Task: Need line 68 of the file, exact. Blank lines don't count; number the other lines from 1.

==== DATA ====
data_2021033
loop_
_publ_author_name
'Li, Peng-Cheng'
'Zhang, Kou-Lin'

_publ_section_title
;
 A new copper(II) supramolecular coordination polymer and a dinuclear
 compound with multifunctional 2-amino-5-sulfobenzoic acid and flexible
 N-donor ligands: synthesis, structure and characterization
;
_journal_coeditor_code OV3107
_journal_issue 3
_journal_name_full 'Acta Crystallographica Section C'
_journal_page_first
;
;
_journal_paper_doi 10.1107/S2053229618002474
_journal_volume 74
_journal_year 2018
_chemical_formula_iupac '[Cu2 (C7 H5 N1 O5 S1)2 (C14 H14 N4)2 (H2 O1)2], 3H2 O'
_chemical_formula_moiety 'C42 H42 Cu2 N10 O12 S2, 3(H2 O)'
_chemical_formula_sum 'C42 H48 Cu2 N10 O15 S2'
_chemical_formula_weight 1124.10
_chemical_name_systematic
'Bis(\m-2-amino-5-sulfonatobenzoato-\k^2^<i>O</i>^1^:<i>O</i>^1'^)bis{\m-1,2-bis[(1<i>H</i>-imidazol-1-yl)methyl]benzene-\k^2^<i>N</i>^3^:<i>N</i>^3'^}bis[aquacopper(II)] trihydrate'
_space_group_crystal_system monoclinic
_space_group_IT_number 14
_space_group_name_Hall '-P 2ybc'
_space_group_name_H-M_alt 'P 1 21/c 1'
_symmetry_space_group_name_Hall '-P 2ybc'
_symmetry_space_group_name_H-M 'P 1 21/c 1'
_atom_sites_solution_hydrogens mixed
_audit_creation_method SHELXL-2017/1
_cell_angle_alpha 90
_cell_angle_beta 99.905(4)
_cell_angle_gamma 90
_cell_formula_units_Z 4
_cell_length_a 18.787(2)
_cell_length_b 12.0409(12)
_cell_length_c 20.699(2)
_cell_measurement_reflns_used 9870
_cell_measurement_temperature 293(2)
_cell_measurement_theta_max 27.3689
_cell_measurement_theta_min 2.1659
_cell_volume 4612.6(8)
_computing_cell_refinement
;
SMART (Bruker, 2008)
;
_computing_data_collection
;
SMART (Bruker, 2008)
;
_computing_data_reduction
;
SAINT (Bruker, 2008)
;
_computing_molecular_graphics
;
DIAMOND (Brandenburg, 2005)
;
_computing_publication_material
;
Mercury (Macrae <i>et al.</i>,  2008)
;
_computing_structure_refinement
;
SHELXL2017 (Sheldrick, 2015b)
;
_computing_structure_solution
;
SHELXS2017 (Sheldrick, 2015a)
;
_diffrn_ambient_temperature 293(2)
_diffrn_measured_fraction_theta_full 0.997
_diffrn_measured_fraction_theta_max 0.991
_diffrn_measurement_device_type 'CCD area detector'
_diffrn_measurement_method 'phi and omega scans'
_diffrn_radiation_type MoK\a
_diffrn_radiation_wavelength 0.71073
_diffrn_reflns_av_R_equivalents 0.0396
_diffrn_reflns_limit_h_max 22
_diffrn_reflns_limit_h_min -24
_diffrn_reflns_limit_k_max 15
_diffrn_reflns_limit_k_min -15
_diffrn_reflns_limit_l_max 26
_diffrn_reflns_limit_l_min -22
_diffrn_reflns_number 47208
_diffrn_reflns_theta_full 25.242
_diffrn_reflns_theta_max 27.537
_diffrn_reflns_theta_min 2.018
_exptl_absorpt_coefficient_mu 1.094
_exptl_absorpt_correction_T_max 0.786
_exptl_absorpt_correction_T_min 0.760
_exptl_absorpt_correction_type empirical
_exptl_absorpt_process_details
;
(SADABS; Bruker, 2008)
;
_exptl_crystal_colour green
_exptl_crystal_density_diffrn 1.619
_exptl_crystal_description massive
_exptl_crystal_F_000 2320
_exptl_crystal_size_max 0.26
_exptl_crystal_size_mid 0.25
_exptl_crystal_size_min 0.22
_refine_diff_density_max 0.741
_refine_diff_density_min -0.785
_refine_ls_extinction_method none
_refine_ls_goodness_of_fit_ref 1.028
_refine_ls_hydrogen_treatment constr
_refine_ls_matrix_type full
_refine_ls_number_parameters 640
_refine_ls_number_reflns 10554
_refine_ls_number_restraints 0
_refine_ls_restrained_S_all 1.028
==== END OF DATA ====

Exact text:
;